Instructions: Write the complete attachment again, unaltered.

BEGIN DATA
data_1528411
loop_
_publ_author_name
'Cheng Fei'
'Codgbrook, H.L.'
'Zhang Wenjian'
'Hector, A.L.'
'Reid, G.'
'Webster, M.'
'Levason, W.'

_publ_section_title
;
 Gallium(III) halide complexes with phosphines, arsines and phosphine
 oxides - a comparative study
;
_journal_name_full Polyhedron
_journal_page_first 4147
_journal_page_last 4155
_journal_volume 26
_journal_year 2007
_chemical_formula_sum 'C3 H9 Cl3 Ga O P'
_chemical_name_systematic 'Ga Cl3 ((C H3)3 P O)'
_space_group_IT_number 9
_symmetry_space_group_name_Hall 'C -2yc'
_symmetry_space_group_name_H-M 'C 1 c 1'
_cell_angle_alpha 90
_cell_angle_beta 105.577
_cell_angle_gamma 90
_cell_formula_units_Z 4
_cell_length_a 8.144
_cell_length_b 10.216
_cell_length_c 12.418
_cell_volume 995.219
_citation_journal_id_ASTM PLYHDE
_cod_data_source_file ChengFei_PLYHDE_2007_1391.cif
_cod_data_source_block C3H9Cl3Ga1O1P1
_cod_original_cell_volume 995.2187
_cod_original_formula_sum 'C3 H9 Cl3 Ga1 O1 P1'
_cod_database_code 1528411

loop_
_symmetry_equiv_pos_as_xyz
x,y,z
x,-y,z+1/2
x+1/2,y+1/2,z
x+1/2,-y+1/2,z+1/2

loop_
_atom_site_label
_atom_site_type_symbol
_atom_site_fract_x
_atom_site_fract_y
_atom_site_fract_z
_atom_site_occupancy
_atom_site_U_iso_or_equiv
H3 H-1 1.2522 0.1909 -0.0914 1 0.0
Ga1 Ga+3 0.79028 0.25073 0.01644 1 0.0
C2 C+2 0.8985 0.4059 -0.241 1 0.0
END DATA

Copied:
data_1528411
loop_
_publ_author_name
'Cheng Fei'
'Codgbrook, H.L.'
'Zhang Wenjian'
'Hector, A.L.'
'Reid, G.'
'Webster, M.'
'Levason, W.'

_publ_section_title
;
 Gallium(III) halide complexes with phosphines, arsines and phosphine
 oxides - a comparative study
;
_journal_name_full Polyhedron
_journal_page_first 4147
_journal_page_last 4155
_journal_volume 26
_journal_year 2007
_chemical_formula_sum 'C3 H9 Cl3 Ga O P'
_chemical_name_systematic 'Ga Cl3 ((C H3)3 P O)'
_space_group_IT_number 9
_symmetry_space_group_name_Hall 'C -2yc'
_symmetry_space_group_name_H-M 'C 1 c 1'
_cell_angle_alpha 90
_cell_angle_beta 105.577
_cell_angle_gamma 90
_cell_formula_units_Z 4
_cell_length_a 8.144
_cell_length_b 10.216
_cell_length_c 12.418
_cell_volume 995.219
_citation_journal_id_ASTM PLYHDE
_cod_data_source_file ChengFei_PLYHDE_2007_1391.cif
_cod_data_source_block C3H9Cl3Ga1O1P1
_cod_original_cell_volume 995.2187
_cod_original_formula_sum 'C3 H9 Cl3 Ga1 O1 P1'
_cod_database_code 1528411

loop_
_symmetry_equiv_pos_as_xyz
x,y,z
x,-y,z+1/2
x+1/2,y+1/2,z
x+1/2,-y+1/2,z+1/2

loop_
_atom_site_label
_atom_site_type_symbol
_atom_site_fract_x
_atom_site_fract_y
_atom_site_fract_z
_atom_site_occupancy
_atom_site_U_iso_or_equiv
H3 H-1 1.2522 0.1909 -0.0914 1 0.0
Ga1 Ga+3 0.79028 0.25073 0.01644 1 0.0
C2 C+2 0.8985 0.4059 -0.241 1 0.0